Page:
NEW YORK (Reuters) – The world's stock markets began in November with a broad rally following a brutal October, fueled by strong corporate profits and signs that a trade war between economic giants, China and the US, could be contained.
Traders work on November 1, 2018 in New York, USA, on the New York Stock Exchange (NYSE). REUTERS / Brendan McDermid
The MSCI All-Country World Index, which tracks stock markets in 47 countries, climbed 1.1 percent.
October was the worst month since May 2012 as the stock market slumped 7.5 percent due to factors such as trade wars and concerns over global economic growth and higher US interest rates.
Investor sentiment was strengthened by comments from US President Donald Trump on Thursday, who said he had a "very good" conversation with Chinese President Xi Jinping on trade and North Korea and intends to face up to an upcoming G-20. To hit the summit.
"In recent days, we've seen the pressure valve sell off, which is certainly helpful from a sentiment perspective," said Michael Antonelli, managing director of institutional sales for Robert W. Baird in Milwaukee.
The Dow Jones Industrial Average rose 264.98 points or 1.06 percent to 25,380.74, the S & P 500 increased 28.63 points or 1.06 percent to 2,740.37 and the Nasdaq Composite 128.16 Points or 1.75 percent to 7,434.06.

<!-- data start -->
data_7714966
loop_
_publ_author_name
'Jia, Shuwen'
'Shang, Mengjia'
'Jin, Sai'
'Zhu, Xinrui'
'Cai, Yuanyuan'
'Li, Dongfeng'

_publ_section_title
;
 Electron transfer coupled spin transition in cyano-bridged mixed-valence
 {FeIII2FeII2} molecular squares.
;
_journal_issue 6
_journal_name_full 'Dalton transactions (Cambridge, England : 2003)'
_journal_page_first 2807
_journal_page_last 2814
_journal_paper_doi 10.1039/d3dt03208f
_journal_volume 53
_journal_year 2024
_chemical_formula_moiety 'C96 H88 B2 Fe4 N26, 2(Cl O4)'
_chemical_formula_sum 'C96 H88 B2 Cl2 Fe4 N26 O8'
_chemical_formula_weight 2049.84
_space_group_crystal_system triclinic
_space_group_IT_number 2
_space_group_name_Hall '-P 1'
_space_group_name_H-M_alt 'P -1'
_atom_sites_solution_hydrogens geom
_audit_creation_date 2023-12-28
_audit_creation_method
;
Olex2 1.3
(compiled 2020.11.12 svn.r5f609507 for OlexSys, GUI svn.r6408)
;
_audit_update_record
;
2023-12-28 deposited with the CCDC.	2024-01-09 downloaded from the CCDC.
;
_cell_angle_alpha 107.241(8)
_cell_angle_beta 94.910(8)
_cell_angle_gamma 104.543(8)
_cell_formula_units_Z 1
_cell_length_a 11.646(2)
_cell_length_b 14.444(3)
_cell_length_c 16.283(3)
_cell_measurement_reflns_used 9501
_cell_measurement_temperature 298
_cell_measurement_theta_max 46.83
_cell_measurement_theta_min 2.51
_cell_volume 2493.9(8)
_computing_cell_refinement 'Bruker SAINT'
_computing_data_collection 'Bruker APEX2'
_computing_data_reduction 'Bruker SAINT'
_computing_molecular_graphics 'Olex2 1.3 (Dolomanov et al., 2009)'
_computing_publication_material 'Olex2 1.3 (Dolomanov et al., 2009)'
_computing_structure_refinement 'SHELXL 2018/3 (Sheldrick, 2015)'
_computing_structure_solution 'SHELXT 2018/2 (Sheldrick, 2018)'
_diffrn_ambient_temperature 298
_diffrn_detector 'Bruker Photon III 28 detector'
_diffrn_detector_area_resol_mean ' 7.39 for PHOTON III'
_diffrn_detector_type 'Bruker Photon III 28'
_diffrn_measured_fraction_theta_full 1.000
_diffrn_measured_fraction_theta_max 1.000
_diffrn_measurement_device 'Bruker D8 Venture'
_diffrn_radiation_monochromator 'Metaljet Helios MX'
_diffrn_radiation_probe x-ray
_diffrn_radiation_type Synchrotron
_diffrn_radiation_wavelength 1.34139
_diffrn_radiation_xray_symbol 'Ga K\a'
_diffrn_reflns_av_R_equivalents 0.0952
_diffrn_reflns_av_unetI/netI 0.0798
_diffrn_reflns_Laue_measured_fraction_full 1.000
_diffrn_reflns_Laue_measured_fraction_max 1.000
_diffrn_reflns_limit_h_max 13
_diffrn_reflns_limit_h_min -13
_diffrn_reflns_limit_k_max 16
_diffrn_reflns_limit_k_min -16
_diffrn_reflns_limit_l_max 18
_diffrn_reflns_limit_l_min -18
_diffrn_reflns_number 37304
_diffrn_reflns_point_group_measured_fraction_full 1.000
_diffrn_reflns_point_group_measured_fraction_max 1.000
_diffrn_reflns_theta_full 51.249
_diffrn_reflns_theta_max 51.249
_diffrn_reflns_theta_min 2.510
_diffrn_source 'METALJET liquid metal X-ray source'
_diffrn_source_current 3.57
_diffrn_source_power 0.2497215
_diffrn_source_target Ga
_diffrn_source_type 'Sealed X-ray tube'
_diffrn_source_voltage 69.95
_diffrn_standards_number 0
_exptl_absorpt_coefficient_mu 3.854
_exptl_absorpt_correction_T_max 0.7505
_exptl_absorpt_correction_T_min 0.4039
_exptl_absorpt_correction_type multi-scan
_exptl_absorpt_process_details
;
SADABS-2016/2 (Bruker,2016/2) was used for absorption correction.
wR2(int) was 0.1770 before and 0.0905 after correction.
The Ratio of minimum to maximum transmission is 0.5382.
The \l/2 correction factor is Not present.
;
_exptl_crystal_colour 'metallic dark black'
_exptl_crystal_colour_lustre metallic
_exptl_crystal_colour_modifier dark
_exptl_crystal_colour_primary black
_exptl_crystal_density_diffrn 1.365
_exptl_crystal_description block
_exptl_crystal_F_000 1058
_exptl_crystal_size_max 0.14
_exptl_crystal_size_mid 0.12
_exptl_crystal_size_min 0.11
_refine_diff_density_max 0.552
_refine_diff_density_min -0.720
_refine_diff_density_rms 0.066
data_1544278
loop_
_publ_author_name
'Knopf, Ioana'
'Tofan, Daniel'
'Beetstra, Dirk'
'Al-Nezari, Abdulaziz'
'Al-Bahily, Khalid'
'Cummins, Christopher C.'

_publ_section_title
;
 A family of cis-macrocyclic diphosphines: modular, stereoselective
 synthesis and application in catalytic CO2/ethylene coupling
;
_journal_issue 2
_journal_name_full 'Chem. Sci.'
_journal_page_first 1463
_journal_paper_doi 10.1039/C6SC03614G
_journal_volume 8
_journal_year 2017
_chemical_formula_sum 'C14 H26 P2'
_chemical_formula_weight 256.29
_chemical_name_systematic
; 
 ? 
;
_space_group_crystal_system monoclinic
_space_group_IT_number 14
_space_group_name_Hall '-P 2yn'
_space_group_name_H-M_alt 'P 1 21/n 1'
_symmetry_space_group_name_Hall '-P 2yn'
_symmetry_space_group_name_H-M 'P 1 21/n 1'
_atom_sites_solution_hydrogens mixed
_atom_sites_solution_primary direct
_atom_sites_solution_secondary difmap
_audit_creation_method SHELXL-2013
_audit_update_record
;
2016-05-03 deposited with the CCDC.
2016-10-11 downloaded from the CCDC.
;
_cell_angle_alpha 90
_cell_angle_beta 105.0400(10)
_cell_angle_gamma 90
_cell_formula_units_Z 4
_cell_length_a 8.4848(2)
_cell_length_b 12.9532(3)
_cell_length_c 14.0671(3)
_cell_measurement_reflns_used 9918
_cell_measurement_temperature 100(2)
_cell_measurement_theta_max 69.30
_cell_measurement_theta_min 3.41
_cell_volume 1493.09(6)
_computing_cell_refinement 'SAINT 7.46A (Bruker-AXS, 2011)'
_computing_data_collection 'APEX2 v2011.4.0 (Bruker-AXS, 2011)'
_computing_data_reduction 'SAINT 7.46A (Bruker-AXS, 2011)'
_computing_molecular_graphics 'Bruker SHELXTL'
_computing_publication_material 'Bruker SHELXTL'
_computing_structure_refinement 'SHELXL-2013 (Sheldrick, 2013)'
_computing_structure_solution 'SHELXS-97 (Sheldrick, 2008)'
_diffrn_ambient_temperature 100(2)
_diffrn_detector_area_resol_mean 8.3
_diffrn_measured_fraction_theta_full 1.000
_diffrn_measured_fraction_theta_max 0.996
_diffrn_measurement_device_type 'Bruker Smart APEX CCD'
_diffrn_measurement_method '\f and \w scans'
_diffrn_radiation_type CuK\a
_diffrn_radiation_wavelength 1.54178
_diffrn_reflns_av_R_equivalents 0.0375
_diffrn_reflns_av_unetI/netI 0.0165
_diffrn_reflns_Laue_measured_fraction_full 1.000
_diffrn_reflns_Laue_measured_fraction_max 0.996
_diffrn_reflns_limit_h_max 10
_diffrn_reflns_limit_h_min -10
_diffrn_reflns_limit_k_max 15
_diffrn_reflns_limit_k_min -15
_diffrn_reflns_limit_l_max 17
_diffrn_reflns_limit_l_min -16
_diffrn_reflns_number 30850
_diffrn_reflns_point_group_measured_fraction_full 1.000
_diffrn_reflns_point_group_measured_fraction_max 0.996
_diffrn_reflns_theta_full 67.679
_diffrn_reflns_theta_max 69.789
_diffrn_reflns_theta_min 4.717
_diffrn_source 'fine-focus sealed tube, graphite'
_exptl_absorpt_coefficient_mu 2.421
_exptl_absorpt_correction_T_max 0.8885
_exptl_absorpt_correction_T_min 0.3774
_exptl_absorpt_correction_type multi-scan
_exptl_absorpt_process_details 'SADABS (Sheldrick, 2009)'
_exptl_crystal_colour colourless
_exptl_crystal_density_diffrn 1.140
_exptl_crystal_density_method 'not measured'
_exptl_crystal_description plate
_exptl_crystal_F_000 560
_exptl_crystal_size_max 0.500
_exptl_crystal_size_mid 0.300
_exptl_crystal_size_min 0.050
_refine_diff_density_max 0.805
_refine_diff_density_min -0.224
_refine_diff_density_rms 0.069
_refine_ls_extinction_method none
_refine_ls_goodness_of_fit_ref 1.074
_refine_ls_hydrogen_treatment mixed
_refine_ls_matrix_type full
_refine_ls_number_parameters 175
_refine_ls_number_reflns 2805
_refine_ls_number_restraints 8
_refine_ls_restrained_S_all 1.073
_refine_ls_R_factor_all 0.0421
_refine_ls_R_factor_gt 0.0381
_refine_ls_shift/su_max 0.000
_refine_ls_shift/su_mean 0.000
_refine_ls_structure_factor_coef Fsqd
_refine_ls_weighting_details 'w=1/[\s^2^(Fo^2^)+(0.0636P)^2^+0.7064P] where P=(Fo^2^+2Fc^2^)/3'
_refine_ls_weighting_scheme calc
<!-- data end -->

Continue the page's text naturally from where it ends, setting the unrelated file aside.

The Europe-wide STOXX 600 Index rose 0.41 percent.
The pound extended its rally on Thursday after the Bank of England held interest rates and hinted that future rate hikes would be slightly faster if Britain's exit from the European Union went smoothly.
The advance of sterling pushed the dollar from its recent peak. The dollar index, which tracks the greenback against six major currencies, fell 0.87 percent, with the euro rising 0.88 percent to $ 1.1409.
The index rose to 97.20 over 16 months, according to a US ADP employment report, showing that private sector wages rose most in eight months in October.
The dollar benefited from robust economic data, including last week's gross domestic product growth rates, which showed that the US economy slowed less than expected in the third quarter.
"We have a reasonably risk-averse market and with the new month we have sold a few dollars," said Kit Juckes, strategist at Societe Generale.
The 10-year benchmark index rose 5/32 lately to reach 3.1398 percent, compared with 3.159 percent late Wednesday.
Oil prices fell on concerns over weaker global demand and the record supply of the world's largest oil producers. [O/R]
US crude oil prices fell 2.74 percent to $ 63.52 a barrel and Brent was recently $ 72.75, down 3.05 percent.
Reporting by David Randall; Editing by Clive McKeef